The third floor of Martindale Hall, on the southeast end of campus, has been the place I have called my home these last four years. I know that my fellow graduates remember a few stories about the floor from our freshman year. It got to the point where the Associate Dean spent a few nights with us. Twenty-eight young, naive freshmen and one sophomore RA would live on that floor my first year here. I would become a part of 28 philosophies, 28 attitudes, 28 lifestyles, and 28 personalities. These 28 philosophies, attitudes, lifestyles, and personalities would help shape me into the person I would be at Wabash. I have the honor of being the only person to remain on that third floor all four years from the initial group of 28 freshmen. Those guys went on to find their own place to call home, whether it was here at Wabash or at another institution, or if it was a late pledgeship at a fraternity or a move to an off-campus location. It was our duty as young men to find our place at this institution. Not only were we to find our place to live, but we were to find our place academically, socially, and philosophically. I encourage the graduating class at this point to reflect back to their first year at Wabash. Think about the attitudes and tendencies that you had as freshmen. Now, along with this reflection into the past, think about how you have changed since that time. The people you have met, the habits you picked up (not just the bad ones, but also the good ones), the activities you were involved in-all of these things helped us in our transition from boys to Wabash men.
At the north end of campus is a small white house that you can see when leaving out of the College's entrance. This house, the Malcolm X Institute, was yet another one of the places that I found at Wabash College. Established 26 years ago, the MXI has been a great vehicle for Black students to voice their opinion on campus and to have a social outlet after a stressful week of study and class work that many of us can relate to. Mistaken for a Black fraternity for years, the MXI has accomplished goals that the fraternities on campus have done as well. It has brought people together and made lifelong friendships. It has given a common bond to a group of men, Wabash men, from different generations. It has helped those men of MXI deal with and get through one important experience. This experience is not racism. It is not prejudice or discrimination. This experience is Wabash. Without the MXI, this experience would have been harder on me as well as on those whom I would consider my fellow brothers. I am thankful for its establishment and its existence on this campus.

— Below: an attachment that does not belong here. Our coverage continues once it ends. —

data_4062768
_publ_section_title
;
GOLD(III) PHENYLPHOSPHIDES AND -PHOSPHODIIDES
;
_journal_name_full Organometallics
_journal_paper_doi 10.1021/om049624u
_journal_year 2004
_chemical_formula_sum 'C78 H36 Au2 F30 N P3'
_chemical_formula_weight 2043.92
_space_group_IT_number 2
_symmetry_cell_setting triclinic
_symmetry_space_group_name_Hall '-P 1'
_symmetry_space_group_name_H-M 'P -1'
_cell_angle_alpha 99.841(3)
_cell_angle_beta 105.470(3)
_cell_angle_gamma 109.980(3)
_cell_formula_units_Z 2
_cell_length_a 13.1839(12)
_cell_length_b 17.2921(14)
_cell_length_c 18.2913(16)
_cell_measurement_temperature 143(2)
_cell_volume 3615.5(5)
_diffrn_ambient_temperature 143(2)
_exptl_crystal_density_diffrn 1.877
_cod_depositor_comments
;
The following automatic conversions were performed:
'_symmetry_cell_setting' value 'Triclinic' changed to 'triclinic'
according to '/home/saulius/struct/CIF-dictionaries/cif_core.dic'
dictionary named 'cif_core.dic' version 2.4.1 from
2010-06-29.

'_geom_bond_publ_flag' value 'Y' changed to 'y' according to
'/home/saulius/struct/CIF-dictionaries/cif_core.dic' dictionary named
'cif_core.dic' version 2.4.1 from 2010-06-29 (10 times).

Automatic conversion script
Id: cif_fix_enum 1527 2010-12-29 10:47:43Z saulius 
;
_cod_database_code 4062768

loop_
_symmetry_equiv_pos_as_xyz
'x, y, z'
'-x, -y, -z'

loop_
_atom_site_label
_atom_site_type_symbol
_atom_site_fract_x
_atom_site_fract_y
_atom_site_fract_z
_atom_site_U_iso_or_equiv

As we bring our undergraduate careers to a close at Wabash, I want the graduates to know one thing. You have all found your place at Wabash. Whether you were in a fraternity or in a dormitory, or you were in the Glee Club or Pep Band, or a member of 'shOUT or a writer for the Commentary, you found your place at this fine institution. Now that we are done here, I will issue a challenge to my graduating class. Wherever you are headed--medical school, graduate school, the work force--find your place in your new community. Do the little things that can help your community be a great place. Help organize a community clean-up campaign, referee a basketball game for 12-year olds, join a Meals-on-Wheels program. Please excuse me if I have sounded like a lobbyist throughout my speech, but I do encourage you to find your niche wherever you go. And above all, please, wherever you go, please tell someone about Wabash. I am sure the Admissions staff will be beaming now that I have said that. They will probably try to shove a stack of referral cards in your pocket as your leave today. But take them because you will need them. Tell someone about dear old Wabash. Tell them about your experience at this College. Tell a parent why their 18-year old son should seriously consider attending a small liberal arts college in Crawfordsville, Indiana. Tell someone about how you found your place at Wabash. I know I will.